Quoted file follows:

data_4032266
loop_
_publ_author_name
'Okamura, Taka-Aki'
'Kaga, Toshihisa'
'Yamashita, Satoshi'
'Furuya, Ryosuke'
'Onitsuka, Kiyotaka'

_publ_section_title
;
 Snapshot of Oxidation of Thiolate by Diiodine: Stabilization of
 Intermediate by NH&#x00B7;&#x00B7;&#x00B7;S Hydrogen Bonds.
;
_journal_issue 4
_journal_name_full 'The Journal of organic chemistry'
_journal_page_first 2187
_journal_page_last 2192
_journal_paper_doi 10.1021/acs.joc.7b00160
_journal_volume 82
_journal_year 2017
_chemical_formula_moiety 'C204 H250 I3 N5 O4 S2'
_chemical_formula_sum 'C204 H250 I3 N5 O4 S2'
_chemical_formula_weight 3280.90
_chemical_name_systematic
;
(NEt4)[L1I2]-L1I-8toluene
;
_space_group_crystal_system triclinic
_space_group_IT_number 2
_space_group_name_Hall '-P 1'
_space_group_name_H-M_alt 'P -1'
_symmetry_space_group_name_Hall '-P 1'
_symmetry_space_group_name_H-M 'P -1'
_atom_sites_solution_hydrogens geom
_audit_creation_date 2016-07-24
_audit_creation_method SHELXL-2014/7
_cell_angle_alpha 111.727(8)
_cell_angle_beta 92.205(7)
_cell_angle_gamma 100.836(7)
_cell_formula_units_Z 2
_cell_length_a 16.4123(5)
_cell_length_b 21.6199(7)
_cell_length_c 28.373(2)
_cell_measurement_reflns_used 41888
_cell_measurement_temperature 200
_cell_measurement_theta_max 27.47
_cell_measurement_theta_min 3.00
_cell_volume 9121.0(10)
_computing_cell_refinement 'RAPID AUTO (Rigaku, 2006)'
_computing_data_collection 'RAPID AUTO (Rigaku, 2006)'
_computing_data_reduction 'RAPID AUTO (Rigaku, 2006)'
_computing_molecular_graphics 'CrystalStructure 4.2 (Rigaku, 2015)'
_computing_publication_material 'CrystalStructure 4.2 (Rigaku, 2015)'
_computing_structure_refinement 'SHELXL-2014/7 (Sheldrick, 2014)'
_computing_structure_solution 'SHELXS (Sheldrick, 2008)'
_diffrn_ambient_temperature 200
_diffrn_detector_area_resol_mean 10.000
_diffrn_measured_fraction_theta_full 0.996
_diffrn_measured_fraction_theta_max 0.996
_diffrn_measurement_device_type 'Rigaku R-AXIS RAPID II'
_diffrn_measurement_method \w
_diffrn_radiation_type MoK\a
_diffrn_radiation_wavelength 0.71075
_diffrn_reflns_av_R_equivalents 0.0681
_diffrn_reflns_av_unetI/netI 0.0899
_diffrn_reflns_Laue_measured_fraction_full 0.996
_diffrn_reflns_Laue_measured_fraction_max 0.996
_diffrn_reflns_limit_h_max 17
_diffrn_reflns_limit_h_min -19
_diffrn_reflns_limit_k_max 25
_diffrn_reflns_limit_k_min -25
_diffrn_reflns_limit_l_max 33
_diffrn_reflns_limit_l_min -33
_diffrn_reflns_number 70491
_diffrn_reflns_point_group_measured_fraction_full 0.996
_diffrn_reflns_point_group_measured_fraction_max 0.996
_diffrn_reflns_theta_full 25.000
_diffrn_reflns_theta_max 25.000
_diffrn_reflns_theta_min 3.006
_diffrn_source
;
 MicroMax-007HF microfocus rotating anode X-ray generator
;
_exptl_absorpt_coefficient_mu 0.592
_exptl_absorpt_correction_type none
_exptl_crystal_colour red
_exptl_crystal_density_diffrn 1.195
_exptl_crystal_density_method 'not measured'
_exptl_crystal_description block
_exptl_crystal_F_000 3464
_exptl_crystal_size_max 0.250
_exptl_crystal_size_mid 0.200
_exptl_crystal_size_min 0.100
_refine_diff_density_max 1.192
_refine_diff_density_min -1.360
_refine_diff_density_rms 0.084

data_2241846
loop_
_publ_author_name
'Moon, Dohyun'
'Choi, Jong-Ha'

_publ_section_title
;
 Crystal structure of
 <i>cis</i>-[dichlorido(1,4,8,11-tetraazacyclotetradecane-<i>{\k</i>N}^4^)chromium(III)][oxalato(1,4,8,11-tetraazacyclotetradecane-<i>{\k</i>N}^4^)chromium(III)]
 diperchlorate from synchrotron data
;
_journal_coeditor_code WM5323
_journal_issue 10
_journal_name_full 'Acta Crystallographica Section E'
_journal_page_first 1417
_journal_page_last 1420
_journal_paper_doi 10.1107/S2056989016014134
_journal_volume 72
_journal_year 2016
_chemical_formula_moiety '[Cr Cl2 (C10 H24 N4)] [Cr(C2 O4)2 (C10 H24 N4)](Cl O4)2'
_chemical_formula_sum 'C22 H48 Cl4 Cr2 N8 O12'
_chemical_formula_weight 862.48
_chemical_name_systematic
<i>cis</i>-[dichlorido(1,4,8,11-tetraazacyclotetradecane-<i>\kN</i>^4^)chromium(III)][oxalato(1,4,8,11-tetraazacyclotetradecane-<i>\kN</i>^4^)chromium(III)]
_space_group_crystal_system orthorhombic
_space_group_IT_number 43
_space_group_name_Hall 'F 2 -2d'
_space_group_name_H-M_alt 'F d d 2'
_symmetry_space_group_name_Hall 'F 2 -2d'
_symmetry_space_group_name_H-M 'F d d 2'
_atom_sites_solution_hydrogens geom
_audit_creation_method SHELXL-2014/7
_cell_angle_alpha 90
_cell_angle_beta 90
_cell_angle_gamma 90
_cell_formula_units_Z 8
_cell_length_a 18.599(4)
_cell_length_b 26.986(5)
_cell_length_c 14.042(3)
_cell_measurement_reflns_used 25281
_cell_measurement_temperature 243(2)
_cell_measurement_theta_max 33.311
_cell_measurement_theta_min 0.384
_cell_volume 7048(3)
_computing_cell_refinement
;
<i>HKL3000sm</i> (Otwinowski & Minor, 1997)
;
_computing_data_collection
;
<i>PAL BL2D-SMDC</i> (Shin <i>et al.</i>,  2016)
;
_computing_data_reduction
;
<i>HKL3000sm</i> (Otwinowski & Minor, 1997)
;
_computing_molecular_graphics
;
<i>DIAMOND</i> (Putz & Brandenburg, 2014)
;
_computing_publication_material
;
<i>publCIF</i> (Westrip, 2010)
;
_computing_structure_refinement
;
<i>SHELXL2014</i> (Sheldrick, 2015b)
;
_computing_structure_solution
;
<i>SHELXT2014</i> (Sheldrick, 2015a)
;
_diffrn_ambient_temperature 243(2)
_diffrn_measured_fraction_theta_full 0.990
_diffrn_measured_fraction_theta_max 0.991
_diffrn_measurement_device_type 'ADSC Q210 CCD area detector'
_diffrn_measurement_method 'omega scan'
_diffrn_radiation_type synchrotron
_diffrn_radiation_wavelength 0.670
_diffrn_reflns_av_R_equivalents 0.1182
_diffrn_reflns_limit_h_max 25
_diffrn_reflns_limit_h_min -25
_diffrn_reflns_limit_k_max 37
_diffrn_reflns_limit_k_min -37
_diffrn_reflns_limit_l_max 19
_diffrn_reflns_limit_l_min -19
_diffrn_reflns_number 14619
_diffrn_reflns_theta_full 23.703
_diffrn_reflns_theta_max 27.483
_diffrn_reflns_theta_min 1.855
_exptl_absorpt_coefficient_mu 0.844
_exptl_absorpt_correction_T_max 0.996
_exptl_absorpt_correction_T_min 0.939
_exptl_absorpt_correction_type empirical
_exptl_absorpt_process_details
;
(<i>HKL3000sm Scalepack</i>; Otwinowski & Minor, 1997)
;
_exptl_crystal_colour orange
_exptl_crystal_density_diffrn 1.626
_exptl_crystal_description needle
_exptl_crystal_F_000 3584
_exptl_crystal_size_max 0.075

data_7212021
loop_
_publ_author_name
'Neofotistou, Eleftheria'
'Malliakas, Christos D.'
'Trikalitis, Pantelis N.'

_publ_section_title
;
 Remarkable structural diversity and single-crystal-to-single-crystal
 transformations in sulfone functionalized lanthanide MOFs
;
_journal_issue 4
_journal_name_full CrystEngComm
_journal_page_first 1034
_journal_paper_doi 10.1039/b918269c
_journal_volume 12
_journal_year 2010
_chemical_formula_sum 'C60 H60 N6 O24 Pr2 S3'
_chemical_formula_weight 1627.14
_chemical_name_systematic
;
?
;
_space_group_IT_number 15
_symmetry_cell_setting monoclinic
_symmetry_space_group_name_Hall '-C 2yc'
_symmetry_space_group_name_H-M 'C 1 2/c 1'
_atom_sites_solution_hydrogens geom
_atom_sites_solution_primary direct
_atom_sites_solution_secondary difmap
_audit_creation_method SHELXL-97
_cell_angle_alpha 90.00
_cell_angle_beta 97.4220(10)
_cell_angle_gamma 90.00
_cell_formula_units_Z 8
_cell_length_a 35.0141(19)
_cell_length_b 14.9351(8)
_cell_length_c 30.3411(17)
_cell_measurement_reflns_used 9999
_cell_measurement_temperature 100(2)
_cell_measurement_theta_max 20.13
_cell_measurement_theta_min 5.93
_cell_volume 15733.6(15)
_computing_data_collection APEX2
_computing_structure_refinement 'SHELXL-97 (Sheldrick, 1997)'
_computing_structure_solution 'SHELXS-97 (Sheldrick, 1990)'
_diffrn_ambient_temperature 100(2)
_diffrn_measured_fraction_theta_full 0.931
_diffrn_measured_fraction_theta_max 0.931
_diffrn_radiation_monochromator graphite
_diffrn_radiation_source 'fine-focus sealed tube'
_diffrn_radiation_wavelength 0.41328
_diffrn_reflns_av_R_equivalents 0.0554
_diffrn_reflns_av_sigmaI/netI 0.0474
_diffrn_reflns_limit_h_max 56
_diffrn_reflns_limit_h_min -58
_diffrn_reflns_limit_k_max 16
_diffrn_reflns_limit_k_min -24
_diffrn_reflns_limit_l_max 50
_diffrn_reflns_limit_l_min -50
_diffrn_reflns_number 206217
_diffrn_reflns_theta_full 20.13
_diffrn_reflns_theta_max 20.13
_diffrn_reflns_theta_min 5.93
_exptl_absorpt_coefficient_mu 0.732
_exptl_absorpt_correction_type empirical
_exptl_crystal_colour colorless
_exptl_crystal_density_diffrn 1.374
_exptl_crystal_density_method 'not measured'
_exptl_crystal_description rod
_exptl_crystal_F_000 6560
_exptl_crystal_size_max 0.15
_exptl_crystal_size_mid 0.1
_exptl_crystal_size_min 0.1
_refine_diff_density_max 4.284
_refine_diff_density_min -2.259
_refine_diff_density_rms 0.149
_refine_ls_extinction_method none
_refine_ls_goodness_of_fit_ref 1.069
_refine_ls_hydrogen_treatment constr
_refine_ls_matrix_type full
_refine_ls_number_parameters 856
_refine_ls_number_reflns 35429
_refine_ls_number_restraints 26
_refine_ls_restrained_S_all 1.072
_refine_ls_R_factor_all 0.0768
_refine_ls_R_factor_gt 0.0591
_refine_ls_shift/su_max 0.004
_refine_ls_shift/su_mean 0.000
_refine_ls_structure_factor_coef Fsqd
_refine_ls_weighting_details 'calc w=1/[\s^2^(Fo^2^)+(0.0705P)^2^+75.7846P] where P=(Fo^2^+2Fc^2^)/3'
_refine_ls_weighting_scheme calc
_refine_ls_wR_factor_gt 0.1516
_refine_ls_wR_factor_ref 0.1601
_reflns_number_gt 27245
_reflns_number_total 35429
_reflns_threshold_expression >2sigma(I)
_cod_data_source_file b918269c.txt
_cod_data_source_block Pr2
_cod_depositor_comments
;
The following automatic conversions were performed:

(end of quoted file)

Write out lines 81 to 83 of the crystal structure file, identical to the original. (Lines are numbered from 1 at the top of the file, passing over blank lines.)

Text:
;
 MicroMax-007HF microfocus rotating anode X-ray generator
;